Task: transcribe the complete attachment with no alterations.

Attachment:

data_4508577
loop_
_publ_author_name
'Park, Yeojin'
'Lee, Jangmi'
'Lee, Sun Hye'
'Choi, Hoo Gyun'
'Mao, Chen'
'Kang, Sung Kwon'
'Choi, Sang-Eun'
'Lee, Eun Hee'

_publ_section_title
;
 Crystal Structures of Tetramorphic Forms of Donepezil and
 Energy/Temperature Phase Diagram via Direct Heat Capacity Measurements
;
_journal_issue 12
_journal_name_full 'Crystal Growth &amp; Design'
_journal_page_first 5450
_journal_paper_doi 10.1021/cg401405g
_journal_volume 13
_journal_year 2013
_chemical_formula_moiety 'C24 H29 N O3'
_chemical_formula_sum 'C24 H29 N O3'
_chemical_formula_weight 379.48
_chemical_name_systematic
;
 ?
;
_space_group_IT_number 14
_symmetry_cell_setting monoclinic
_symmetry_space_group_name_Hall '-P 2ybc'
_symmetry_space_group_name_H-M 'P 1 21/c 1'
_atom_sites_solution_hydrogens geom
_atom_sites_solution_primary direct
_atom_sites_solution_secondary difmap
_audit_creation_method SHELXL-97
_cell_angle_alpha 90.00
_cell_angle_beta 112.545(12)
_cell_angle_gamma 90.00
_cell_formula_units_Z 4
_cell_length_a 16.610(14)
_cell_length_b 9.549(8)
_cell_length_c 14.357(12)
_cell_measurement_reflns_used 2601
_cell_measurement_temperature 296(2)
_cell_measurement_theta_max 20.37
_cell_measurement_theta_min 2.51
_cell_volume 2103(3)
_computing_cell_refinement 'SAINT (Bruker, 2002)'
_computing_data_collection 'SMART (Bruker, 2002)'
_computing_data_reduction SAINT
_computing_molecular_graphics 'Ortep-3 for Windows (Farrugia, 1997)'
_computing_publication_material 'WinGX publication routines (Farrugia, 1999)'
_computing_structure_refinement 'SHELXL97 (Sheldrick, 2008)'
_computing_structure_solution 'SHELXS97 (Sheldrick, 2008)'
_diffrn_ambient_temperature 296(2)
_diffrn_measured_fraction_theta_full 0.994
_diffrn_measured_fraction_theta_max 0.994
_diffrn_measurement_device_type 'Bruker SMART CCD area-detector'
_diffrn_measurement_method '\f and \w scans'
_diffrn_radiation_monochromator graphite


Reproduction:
data_4508577
loop_
_publ_author_name
'Park, Yeojin'
'Lee, Jangmi'
'Lee, Sun Hye'
'Choi, Hoo Gyun'
'Mao, Chen'
'Kang, Sung Kwon'
'Choi, Sang-Eun'
'Lee, Eun Hee'

_publ_section_title
;
 Crystal Structures of Tetramorphic Forms of Donepezil and
 Energy/Temperature Phase Diagram via Direct Heat Capacity Measurements
;
_journal_issue 12
_journal_name_full 'Crystal Growth &amp; Design'
_journal_page_first 5450
_journal_paper_doi 10.1021/cg401405g
_journal_volume 13
_journal_year 2013
_chemical_formula_moiety 'C24 H29 N O3'
_chemical_formula_sum 'C24 H29 N O3'
_chemical_formula_weight 379.48
_chemical_name_systematic
;
 ?
;
_space_group_IT_number 14
_symmetry_cell_setting monoclinic
_symmetry_space_group_name_Hall '-P 2ybc'
_symmetry_space_group_name_H-M 'P 1 21/c 1'
_atom_sites_solution_hydrogens geom
_atom_sites_solution_primary direct
_atom_sites_solution_secondary difmap
_audit_creation_method SHELXL-97
_cell_angle_alpha 90.00
_cell_angle_beta 112.545(12)
_cell_angle_gamma 90.00
_cell_formula_units_Z 4
_cell_length_a 16.610(14)
_cell_length_b 9.549(8)
_cell_length_c 14.357(12)
_cell_measurement_reflns_used 2601
_cell_measurement_temperature 296(2)
_cell_measurement_theta_max 20.37
_cell_measurement_theta_min 2.51
_cell_volume 2103(3)
_computing_cell_refinement 'SAINT (Bruker, 2002)'
_computing_data_collection 'SMART (Bruker, 2002)'
_computing_data_reduction SAINT
_computing_molecular_graphics 'Ortep-3 for Windows (Farrugia, 1997)'
_computing_publication_material 'WinGX publication routines (Farrugia, 1999)'
_computing_structure_refinement 'SHELXL97 (Sheldrick, 2008)'
_computing_structure_solution 'SHELXS97 (Sheldrick, 2008)'
_diffrn_ambient_temperature 296(2)
_diffrn_measured_fraction_theta_full 0.994
_diffrn_measured_fraction_theta_max 0.994
_diffrn_measurement_device_type 'Bruker SMART CCD area-detector'
_diffrn_measurement_method '\f and \w scans'
_diffrn_radiation_monochromator graphite